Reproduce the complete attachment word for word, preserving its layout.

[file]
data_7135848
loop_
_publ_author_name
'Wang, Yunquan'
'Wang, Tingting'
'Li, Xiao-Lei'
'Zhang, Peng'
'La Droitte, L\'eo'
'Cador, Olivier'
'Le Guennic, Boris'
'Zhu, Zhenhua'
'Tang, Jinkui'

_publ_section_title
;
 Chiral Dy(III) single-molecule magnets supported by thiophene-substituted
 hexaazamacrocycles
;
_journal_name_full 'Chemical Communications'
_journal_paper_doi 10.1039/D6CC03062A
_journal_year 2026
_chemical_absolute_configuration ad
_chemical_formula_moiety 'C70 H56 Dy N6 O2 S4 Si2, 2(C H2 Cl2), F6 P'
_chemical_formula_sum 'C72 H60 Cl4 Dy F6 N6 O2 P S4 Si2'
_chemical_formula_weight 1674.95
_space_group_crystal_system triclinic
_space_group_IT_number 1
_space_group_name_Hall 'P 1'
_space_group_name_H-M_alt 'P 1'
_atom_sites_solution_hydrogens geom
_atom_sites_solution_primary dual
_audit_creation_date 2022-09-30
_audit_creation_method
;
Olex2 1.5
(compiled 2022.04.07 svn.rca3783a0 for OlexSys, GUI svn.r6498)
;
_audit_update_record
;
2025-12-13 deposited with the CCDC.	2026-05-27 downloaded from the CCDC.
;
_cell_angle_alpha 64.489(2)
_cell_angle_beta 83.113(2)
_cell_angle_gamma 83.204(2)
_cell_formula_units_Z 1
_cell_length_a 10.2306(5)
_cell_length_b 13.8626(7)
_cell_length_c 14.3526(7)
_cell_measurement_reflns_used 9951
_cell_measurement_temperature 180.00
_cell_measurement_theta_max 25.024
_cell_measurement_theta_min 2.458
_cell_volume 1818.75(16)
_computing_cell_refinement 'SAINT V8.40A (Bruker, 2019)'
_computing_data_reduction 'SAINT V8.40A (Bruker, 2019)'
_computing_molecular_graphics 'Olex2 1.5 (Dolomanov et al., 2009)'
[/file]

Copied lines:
data_7135848
loop_
_publ_author_name
'Wang, Yunquan'
'Wang, Tingting'
'Li, Xiao-Lei'
'Zhang, Peng'
'La Droitte, L\'eo'
'Cador, Olivier'
'Le Guennic, Boris'
'Zhu, Zhenhua'
'Tang, Jinkui'

_publ_section_title
;
 Chiral Dy(III) single-molecule magnets supported by thiophene-substituted
 hexaazamacrocycles
;
_journal_name_full 'Chemical Communications'
_journal_paper_doi 10.1039/D6CC03062A
_journal_year 2026
_chemical_absolute_configuration ad
_chemical_formula_moiety 'C70 H56 Dy N6 O2 S4 Si2, 2(C H2 Cl2), F6 P'
_chemical_formula_sum 'C72 H60 Cl4 Dy F6 N6 O2 P S4 Si2'
_chemical_formula_weight 1674.95
_space_group_crystal_system triclinic
_space_group_IT_number 1
_space_group_name_Hall 'P 1'
_space_group_name_H-M_alt 'P 1'
_atom_sites_solution_hydrogens geom
_atom_sites_solution_primary dual
_audit_creation_date 2022-09-30
_audit_creation_method
;
Olex2 1.5
(compiled 2022.04.07 svn.rca3783a0 for OlexSys, GUI svn.r6498)
;
_audit_update_record
;
2025-12-13 deposited with the CCDC.	2026-05-27 downloaded from the CCDC.
;
_cell_angle_alpha 64.489(2)
_cell_angle_beta 83.113(2)
_cell_angle_gamma 83.204(2)
_cell_formula_units_Z 1
_cell_length_a 10.2306(5)
_cell_length_b 13.8626(7)
_cell_length_c 14.3526(7)
_cell_measurement_reflns_used 9951
_cell_measurement_temperature 180.00
_cell_measurement_theta_max 25.024
_cell_measurement_theta_min 2.458
_cell_volume 1818.75(16)
_computing_cell_refinement 'SAINT V8.40A (Bruker, 2019)'
_computing_data_reduction 'SAINT V8.40A (Bruker, 2019)'
_computing_molecular_graphics 'Olex2 1.5 (Dolomanov et al., 2009)'